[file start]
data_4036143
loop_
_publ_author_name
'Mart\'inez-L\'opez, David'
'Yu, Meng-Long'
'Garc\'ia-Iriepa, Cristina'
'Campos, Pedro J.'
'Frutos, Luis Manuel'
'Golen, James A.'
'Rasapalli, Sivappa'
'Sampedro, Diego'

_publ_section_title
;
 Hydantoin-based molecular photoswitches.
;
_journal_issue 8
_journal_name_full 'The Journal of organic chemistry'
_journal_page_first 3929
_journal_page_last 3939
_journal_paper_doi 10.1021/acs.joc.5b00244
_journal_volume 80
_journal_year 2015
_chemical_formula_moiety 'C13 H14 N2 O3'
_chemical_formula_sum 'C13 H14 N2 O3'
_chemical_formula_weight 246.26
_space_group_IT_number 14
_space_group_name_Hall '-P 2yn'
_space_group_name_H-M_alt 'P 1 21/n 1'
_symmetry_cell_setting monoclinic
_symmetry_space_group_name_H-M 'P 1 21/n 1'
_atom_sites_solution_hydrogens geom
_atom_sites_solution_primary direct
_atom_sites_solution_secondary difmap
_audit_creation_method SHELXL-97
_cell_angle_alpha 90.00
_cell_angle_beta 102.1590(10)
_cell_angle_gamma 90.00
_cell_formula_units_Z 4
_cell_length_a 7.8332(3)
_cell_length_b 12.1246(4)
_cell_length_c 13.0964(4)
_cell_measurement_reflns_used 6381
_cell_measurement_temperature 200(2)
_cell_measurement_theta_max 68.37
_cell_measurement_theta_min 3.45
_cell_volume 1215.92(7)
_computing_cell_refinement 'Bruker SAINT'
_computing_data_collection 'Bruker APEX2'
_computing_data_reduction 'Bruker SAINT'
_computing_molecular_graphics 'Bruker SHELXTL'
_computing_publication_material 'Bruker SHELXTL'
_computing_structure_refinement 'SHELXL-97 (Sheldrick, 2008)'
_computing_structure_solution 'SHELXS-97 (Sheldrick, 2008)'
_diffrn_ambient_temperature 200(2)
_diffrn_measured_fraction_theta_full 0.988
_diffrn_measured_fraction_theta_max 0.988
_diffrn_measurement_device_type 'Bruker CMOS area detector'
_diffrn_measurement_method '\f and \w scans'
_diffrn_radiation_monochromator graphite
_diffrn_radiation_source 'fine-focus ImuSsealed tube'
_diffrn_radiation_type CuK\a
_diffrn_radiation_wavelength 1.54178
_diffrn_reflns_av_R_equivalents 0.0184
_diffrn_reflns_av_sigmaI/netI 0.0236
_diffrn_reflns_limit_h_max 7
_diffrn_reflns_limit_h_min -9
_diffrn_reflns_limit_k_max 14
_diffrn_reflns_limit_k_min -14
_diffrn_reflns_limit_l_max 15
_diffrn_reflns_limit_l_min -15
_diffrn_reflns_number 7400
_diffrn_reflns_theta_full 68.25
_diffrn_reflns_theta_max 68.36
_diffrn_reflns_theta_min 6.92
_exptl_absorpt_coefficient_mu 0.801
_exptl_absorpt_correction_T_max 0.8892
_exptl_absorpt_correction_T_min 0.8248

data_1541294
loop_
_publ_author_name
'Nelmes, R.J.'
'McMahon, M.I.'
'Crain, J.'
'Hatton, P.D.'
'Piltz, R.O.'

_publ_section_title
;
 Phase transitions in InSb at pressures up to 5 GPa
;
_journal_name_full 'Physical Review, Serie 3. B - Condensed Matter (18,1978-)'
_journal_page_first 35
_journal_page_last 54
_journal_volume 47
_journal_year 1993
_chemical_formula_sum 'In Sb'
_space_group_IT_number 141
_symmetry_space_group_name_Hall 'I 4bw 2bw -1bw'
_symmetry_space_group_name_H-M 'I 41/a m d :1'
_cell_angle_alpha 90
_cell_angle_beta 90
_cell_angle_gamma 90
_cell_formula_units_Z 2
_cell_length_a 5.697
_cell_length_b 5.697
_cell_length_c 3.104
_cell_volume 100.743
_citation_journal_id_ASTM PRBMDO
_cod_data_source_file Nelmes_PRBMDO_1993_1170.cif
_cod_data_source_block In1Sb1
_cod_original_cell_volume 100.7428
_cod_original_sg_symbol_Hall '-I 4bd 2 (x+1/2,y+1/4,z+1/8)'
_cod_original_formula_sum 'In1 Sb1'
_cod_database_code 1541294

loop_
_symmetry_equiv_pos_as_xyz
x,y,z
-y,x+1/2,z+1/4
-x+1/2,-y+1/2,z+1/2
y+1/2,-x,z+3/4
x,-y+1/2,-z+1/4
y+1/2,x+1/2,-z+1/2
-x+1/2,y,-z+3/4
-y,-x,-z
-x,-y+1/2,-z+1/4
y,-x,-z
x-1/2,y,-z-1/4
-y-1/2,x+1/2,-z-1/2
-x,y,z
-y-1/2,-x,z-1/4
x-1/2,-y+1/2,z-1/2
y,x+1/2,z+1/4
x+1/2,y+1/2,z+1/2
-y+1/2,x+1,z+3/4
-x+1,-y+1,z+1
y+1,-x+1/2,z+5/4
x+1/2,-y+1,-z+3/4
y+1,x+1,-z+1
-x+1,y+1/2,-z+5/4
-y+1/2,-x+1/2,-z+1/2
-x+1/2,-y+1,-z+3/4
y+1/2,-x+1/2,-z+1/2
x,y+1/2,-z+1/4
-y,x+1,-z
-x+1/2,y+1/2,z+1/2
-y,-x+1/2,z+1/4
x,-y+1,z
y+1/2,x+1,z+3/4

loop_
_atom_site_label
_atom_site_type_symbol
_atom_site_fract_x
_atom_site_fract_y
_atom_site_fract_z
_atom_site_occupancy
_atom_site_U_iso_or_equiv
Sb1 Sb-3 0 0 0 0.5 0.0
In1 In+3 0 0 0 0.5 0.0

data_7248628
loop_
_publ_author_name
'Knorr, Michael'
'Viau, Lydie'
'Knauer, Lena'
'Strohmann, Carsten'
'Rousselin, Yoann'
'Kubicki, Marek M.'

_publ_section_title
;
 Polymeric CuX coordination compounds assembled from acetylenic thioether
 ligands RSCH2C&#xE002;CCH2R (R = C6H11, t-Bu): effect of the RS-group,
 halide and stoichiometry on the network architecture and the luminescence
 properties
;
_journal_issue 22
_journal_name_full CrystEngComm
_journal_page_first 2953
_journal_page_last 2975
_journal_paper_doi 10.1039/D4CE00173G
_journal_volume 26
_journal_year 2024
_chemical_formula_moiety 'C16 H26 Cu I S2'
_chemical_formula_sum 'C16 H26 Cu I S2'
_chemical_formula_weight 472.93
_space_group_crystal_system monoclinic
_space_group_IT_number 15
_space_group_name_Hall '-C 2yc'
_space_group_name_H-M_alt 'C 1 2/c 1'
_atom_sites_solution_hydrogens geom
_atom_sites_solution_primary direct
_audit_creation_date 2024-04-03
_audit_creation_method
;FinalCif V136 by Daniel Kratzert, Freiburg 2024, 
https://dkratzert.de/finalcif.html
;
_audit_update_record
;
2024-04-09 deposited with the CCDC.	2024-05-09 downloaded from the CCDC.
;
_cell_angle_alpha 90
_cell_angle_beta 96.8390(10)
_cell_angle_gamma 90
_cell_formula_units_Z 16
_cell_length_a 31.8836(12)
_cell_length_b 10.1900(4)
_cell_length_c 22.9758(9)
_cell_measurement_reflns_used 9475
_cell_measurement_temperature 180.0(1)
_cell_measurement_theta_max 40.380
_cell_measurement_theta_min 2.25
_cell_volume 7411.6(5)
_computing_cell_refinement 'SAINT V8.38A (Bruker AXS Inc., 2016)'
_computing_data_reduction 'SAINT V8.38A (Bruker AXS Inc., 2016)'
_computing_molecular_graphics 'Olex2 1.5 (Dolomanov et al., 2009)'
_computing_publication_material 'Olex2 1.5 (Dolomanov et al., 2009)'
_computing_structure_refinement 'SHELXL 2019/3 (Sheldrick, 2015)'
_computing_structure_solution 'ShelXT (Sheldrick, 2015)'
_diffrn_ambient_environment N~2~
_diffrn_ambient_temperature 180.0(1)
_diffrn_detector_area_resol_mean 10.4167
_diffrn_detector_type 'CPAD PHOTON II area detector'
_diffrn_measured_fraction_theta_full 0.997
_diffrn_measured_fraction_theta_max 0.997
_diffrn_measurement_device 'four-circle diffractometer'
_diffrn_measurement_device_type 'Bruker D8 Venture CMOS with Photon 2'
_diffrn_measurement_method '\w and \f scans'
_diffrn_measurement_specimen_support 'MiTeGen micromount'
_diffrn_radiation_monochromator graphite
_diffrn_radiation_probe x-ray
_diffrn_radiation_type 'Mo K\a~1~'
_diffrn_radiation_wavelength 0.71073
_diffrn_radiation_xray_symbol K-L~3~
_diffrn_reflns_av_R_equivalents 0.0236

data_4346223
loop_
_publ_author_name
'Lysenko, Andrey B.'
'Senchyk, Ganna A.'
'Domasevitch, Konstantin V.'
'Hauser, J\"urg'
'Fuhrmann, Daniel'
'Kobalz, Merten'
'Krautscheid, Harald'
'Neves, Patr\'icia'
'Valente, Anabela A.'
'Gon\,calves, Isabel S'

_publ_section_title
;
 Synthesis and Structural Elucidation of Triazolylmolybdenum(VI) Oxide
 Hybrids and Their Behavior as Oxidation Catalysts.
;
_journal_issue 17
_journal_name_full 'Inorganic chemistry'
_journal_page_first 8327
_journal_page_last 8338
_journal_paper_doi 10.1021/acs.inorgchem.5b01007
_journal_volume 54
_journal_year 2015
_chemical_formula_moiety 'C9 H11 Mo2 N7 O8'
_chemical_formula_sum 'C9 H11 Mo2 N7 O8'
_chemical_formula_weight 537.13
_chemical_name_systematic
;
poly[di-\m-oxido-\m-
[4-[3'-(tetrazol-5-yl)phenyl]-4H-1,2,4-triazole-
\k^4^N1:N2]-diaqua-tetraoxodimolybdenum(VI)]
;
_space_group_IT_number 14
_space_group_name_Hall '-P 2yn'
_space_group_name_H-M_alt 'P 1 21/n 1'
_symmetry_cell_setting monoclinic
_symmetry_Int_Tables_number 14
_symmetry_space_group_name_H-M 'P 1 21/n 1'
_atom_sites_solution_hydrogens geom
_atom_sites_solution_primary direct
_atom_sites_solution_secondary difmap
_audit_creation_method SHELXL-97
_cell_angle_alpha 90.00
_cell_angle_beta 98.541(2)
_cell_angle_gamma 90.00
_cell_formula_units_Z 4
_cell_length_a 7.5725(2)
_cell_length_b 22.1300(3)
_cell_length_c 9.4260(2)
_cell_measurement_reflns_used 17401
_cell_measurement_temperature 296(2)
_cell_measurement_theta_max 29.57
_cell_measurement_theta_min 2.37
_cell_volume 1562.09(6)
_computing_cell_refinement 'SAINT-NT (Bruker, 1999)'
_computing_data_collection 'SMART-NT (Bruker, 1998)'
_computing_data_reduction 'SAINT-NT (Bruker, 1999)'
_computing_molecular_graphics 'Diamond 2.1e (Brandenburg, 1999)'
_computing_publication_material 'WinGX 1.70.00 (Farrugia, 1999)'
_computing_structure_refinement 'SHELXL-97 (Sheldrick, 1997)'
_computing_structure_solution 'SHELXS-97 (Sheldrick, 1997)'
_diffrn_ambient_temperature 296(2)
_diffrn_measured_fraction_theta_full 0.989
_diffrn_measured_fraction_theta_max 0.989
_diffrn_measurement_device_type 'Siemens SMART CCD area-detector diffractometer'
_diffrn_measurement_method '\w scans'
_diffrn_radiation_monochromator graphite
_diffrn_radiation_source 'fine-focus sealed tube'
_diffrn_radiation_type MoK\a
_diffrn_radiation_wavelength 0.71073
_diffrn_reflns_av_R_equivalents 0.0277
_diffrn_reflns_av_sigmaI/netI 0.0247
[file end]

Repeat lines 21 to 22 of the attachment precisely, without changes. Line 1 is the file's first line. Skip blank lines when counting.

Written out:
_journal_volume 80
_journal_year 2015